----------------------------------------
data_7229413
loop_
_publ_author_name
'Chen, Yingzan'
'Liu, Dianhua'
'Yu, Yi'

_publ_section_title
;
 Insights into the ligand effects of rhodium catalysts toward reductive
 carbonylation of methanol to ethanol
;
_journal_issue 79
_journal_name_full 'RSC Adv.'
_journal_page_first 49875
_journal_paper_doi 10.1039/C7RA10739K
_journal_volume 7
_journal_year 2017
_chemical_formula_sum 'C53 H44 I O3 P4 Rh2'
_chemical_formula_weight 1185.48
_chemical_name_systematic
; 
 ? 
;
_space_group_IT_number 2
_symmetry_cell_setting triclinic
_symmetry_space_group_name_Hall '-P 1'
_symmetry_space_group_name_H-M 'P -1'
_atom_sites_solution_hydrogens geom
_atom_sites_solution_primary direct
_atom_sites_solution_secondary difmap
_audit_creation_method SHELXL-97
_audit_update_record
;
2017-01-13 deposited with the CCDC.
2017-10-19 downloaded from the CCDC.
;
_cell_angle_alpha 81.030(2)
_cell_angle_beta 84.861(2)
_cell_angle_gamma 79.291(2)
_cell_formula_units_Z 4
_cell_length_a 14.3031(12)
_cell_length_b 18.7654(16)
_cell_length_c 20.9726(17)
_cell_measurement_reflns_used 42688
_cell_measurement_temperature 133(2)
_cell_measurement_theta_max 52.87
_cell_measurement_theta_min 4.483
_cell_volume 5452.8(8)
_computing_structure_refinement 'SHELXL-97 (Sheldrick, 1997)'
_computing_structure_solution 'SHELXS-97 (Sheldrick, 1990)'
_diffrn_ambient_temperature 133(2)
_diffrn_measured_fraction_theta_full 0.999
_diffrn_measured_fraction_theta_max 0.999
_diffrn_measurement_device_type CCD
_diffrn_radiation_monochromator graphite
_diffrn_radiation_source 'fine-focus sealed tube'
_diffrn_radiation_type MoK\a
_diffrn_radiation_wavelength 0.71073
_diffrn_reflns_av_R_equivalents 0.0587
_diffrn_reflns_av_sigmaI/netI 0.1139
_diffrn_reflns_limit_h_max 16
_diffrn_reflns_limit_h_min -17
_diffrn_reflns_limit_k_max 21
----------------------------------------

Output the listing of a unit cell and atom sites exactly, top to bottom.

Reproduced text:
data_7229413
loop_
_publ_author_name
'Chen, Yingzan'
'Liu, Dianhua'
'Yu, Yi'

_publ_section_title
;
 Insights into the ligand effects of rhodium catalysts toward reductive
 carbonylation of methanol to ethanol
;
_journal_issue 79
_journal_name_full 'RSC Adv.'
_journal_page_first 49875
_journal_paper_doi 10.1039/C7RA10739K
_journal_volume 7
_journal_year 2017
_chemical_formula_sum 'C53 H44 I O3 P4 Rh2'
_chemical_formula_weight 1185.48
_chemical_name_systematic
; 
 ? 
;
_space_group_IT_number 2
_symmetry_cell_setting triclinic
_symmetry_space_group_name_Hall '-P 1'
_symmetry_space_group_name_H-M 'P -1'
_atom_sites_solution_hydrogens geom
_atom_sites_solution_primary direct
_atom_sites_solution_secondary difmap
_audit_creation_method SHELXL-97
_audit_update_record
;
2017-01-13 deposited with the CCDC.
2017-10-19 downloaded from the CCDC.
;
_cell_angle_alpha 81.030(2)
_cell_angle_beta 84.861(2)
_cell_angle_gamma 79.291(2)
_cell_formula_units_Z 4
_cell_length_a 14.3031(12)
_cell_length_b 18.7654(16)
_cell_length_c 20.9726(17)
_cell_measurement_reflns_used 42688
_cell_measurement_temperature 133(2)
_cell_measurement_theta_max 52.87
_cell_measurement_theta_min 4.483
_cell_volume 5452.8(8)
_computing_structure_refinement 'SHELXL-97 (Sheldrick, 1997)'
_computing_structure_solution 'SHELXS-97 (Sheldrick, 1990)'
_diffrn_ambient_temperature 133(2)
_diffrn_measured_fraction_theta_full 0.999
_diffrn_measured_fraction_theta_max 0.999
_diffrn_measurement_device_type CCD
_diffrn_radiation_monochromator graphite
_diffrn_radiation_source 'fine-focus sealed tube'
_diffrn_radiation_type MoK\a
_diffrn_radiation_wavelength 0.71073
_diffrn_reflns_av_R_equivalents 0.0587
_diffrn_reflns_av_sigmaI/netI 0.1139
_diffrn_reflns_limit_h_max 16
_diffrn_reflns_limit_h_min -17
_diffrn_reflns_limit_k_max 21